Now, BMC can tell exactly how much water reaches your ward
The civic body’s plan to determine exactly how much water reaches your home has achieved a significant milestone with the completion of the second phase of the water audit project to check wastage of water, reports Poorvi Kulkarni.mumbai Updated: Apr 14, 2013 00:28 IST
The civic body’s plan to determine exactly how much water reaches your home has achieved a significant milestone with the completion of the second phase of the water audit project to check wastage of water.
In this phase, the BMC has completed the installation of 182 bulk flow meters, which will give hourly readings of the quantity of water released from pipelines, and the demarcation of DMZs which are supply zones earmarked to ascertain the amount of water supplied to each ward.
“254 such zones have been identified and the bulk flow meters that have been installed are giving out readings of the amount of water supplied in these zones. But due to on-site problems, there are still a couple of flow meters that would be relocated soon,” said a senior civic official from the BMC’s hydraulic engineer’s department.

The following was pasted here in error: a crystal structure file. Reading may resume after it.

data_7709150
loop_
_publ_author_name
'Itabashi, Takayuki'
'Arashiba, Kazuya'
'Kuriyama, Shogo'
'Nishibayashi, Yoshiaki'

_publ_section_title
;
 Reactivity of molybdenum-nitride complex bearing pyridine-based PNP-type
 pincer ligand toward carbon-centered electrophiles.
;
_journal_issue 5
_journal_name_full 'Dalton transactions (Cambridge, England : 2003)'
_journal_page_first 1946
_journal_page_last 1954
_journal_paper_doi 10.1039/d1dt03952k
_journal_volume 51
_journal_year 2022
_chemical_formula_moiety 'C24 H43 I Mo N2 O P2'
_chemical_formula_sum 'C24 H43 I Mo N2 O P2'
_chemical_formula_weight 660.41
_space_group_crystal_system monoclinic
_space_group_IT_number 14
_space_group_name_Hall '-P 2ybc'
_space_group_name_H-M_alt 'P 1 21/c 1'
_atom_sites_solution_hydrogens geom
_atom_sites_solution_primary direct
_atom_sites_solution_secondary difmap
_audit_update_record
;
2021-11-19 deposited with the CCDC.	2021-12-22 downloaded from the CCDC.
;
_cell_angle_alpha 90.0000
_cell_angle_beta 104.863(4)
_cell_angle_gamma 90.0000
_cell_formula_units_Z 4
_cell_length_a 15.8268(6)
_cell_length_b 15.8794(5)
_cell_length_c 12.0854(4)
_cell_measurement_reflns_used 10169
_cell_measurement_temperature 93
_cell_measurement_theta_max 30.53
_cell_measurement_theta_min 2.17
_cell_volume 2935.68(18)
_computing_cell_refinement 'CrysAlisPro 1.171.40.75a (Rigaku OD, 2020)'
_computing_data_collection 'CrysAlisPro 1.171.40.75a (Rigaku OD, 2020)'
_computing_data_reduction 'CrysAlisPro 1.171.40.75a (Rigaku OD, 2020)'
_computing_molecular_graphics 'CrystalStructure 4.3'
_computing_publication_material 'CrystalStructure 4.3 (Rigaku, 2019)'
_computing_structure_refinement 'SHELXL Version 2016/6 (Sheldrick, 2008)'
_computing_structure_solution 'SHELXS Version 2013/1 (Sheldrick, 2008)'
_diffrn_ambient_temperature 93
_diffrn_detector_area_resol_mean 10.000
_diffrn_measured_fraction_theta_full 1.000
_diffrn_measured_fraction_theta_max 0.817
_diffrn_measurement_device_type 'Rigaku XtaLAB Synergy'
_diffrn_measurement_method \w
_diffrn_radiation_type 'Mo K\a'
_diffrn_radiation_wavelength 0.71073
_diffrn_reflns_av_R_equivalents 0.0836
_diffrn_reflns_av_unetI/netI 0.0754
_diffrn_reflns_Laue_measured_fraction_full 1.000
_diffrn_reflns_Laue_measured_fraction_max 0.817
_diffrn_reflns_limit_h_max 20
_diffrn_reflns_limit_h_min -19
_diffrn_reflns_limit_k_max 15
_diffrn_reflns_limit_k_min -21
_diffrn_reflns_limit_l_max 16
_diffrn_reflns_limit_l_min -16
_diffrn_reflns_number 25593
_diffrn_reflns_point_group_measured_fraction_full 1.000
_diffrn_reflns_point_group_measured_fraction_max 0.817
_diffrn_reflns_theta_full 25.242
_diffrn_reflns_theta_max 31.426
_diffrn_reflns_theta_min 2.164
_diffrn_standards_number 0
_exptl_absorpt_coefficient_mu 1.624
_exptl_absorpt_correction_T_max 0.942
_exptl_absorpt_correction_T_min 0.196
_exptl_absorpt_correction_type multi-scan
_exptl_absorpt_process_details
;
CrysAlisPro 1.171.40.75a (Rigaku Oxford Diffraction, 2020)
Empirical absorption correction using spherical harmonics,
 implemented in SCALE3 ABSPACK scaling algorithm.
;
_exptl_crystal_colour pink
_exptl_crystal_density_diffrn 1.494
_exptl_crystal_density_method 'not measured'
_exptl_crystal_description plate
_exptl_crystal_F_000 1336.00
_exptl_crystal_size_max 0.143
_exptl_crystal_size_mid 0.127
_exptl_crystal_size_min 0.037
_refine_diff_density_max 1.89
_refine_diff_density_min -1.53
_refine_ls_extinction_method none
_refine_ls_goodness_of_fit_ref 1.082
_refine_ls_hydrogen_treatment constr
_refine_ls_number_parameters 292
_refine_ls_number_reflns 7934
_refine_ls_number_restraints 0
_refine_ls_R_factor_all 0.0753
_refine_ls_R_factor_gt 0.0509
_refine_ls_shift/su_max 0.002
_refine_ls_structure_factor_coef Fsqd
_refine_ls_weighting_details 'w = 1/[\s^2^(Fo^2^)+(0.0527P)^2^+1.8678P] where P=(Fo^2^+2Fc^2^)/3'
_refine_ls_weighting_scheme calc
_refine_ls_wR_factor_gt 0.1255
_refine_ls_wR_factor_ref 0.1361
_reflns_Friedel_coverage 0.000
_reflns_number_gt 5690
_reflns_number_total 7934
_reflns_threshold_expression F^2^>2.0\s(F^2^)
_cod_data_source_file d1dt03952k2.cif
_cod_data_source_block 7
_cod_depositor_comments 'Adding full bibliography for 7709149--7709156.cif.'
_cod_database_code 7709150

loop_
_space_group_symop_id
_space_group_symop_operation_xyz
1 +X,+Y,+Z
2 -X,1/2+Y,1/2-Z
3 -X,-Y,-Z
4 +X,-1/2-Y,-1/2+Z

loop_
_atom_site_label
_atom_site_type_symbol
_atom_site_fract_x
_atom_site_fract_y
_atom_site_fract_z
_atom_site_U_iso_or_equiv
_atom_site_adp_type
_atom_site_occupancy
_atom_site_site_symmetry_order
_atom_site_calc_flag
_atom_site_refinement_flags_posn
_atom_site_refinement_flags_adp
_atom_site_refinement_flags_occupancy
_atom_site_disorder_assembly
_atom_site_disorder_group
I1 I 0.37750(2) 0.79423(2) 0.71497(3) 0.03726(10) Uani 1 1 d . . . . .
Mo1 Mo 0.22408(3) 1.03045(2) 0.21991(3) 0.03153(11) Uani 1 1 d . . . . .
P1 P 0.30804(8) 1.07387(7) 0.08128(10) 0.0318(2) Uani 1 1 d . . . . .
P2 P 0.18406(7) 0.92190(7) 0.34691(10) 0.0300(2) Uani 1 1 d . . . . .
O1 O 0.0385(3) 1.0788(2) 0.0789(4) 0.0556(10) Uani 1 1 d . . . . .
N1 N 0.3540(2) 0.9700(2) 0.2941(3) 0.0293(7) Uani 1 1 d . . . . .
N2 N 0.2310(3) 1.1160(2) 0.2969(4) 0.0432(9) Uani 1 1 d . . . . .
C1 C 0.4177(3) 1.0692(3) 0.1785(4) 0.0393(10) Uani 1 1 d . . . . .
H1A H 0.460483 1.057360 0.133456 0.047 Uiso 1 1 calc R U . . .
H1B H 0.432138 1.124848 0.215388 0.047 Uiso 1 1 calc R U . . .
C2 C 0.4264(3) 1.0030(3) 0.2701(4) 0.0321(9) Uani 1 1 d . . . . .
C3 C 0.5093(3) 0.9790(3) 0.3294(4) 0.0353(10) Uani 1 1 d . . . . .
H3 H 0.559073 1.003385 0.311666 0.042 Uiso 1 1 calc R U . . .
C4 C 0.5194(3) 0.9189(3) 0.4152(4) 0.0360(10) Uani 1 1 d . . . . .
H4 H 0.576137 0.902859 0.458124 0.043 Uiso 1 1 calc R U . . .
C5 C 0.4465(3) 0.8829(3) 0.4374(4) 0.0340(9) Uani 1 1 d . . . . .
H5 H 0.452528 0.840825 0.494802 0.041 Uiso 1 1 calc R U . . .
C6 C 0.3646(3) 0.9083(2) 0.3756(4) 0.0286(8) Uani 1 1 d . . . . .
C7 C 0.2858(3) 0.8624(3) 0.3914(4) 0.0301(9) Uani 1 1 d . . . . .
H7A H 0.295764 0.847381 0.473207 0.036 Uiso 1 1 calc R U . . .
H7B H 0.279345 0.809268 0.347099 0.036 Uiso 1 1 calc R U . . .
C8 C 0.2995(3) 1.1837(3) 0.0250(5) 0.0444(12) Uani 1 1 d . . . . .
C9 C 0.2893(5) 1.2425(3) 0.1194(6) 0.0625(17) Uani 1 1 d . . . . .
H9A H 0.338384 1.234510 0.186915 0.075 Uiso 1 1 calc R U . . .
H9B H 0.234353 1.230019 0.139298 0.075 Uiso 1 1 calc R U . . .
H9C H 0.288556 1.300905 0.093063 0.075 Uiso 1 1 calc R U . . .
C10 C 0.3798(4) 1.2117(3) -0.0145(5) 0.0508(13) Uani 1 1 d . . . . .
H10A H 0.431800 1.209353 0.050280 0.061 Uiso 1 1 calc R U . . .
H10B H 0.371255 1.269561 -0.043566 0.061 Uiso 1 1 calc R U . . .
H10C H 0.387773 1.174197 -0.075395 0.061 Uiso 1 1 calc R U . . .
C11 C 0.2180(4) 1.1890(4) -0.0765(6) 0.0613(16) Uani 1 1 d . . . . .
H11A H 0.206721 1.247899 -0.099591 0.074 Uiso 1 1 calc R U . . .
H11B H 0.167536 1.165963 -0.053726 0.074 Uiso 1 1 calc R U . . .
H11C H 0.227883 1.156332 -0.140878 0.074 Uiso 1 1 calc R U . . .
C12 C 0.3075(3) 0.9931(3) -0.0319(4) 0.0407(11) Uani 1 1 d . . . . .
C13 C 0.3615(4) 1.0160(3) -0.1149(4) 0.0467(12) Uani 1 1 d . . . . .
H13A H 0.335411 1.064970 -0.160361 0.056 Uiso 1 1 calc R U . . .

HT had reported in November that the BMC had started compiling flow meter readings for supply zones in three wards (B – Mandvi, Umerkhadi and Dongri; H West – Bandra West, Khar West, and Santacruz West and T - Mulund) to determine the amount of water supplied to these wards as supply zones in these wards had been earmarked.
However, the challenge of metering consumer connections still threatens the completion of the audit. “We are now in the process of tagging the consumer connections to each supply zone so that installation of new consumer meters can be systematically undertaken,” said the official.
The BMC is still in the process of surveying unmetered connections in South Mumbai and is yet to procure consumer water meters to be installed across the city. Officials admit that installing new consumer meters and ensuring that meters are functional are the most difficult stages of the project. As planned, only after accurate measurement of water consumption is complete can the difference between the amount of water supplied to each ward and the amount used by citizens be determined to know the exact quantity of water lost.